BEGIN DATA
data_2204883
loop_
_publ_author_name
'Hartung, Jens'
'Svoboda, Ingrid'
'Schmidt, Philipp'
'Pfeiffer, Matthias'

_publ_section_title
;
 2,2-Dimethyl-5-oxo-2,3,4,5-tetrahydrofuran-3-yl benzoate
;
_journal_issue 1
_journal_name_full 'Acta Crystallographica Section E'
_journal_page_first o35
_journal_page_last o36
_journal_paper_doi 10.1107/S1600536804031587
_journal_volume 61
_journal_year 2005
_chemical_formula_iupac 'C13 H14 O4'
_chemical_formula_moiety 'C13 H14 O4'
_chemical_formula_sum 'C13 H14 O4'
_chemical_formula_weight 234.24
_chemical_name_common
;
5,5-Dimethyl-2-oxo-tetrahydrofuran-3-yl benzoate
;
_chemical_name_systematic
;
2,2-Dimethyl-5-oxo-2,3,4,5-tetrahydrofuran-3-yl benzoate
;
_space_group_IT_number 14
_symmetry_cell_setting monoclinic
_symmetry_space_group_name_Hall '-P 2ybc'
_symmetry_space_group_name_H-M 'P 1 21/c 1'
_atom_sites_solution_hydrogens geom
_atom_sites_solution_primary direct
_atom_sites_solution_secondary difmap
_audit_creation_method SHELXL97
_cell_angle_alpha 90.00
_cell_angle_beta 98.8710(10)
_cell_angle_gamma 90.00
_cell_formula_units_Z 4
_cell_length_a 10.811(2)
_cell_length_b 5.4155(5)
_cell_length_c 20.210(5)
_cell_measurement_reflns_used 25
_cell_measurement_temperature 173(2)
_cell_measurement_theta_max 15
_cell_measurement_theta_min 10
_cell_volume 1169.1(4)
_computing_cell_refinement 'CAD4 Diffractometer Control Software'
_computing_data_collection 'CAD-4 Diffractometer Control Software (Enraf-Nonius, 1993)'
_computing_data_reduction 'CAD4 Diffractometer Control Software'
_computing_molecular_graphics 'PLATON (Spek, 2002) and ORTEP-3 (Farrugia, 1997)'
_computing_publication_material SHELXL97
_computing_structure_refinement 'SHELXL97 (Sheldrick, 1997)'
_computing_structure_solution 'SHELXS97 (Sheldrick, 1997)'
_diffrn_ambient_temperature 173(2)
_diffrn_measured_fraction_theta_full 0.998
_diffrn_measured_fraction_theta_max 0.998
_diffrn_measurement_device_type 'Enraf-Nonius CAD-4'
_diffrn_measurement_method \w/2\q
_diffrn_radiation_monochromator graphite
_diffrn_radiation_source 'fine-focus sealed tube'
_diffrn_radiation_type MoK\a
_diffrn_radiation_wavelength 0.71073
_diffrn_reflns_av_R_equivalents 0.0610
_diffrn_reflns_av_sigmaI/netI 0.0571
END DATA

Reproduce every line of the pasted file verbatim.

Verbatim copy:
data_2204883
loop_
_publ_author_name
'Hartung, Jens'
'Svoboda, Ingrid'
'Schmidt, Philipp'
'Pfeiffer, Matthias'

_publ_section_title
;
 2,2-Dimethyl-5-oxo-2,3,4,5-tetrahydrofuran-3-yl benzoate
;
_journal_issue 1
_journal_name_full 'Acta Crystallographica Section E'
_journal_page_first o35
_journal_page_last o36
_journal_paper_doi 10.1107/S1600536804031587
_journal_volume 61
_journal_year 2005
_chemical_formula_iupac 'C13 H14 O4'
_chemical_formula_moiety 'C13 H14 O4'
_chemical_formula_sum 'C13 H14 O4'
_chemical_formula_weight 234.24
_chemical_name_common
;
5,5-Dimethyl-2-oxo-tetrahydrofuran-3-yl benzoate
;
_chemical_name_systematic
;
2,2-Dimethyl-5-oxo-2,3,4,5-tetrahydrofuran-3-yl benzoate
;
_space_group_IT_number 14
_symmetry_cell_setting monoclinic
_symmetry_space_group_name_Hall '-P 2ybc'
_symmetry_space_group_name_H-M 'P 1 21/c 1'
_atom_sites_solution_hydrogens geom
_atom_sites_solution_primary direct
_atom_sites_solution_secondary difmap
_audit_creation_method SHELXL97
_cell_angle_alpha 90.00
_cell_angle_beta 98.8710(10)
_cell_angle_gamma 90.00
_cell_formula_units_Z 4
_cell_length_a 10.811(2)
_cell_length_b 5.4155(5)
_cell_length_c 20.210(5)
_cell_measurement_reflns_used 25
_cell_measurement_temperature 173(2)
_cell_measurement_theta_max 15
_cell_measurement_theta_min 10
_cell_volume 1169.1(4)
_computing_cell_refinement 'CAD4 Diffractometer Control Software'
_computing_data_collection 'CAD-4 Diffractometer Control Software (Enraf-Nonius, 1993)'
_computing_data_reduction 'CAD4 Diffractometer Control Software'
_computing_molecular_graphics 'PLATON (Spek, 2002) and ORTEP-3 (Farrugia, 1997)'
_computing_publication_material SHELXL97
_computing_structure_refinement 'SHELXL97 (Sheldrick, 1997)'
_computing_structure_solution 'SHELXS97 (Sheldrick, 1997)'
_diffrn_ambient_temperature 173(2)
_diffrn_measured_fraction_theta_full 0.998
_diffrn_measured_fraction_theta_max 0.998
_diffrn_measurement_device_type 'Enraf-Nonius CAD-4'
_diffrn_measurement_method \w/2\q
_diffrn_radiation_monochromator graphite
_diffrn_radiation_source 'fine-focus sealed tube'
_diffrn_radiation_type MoK\a
_diffrn_radiation_wavelength 0.71073
_diffrn_reflns_av_R_equivalents 0.0610
_diffrn_reflns_av_sigmaI/netI 0.0571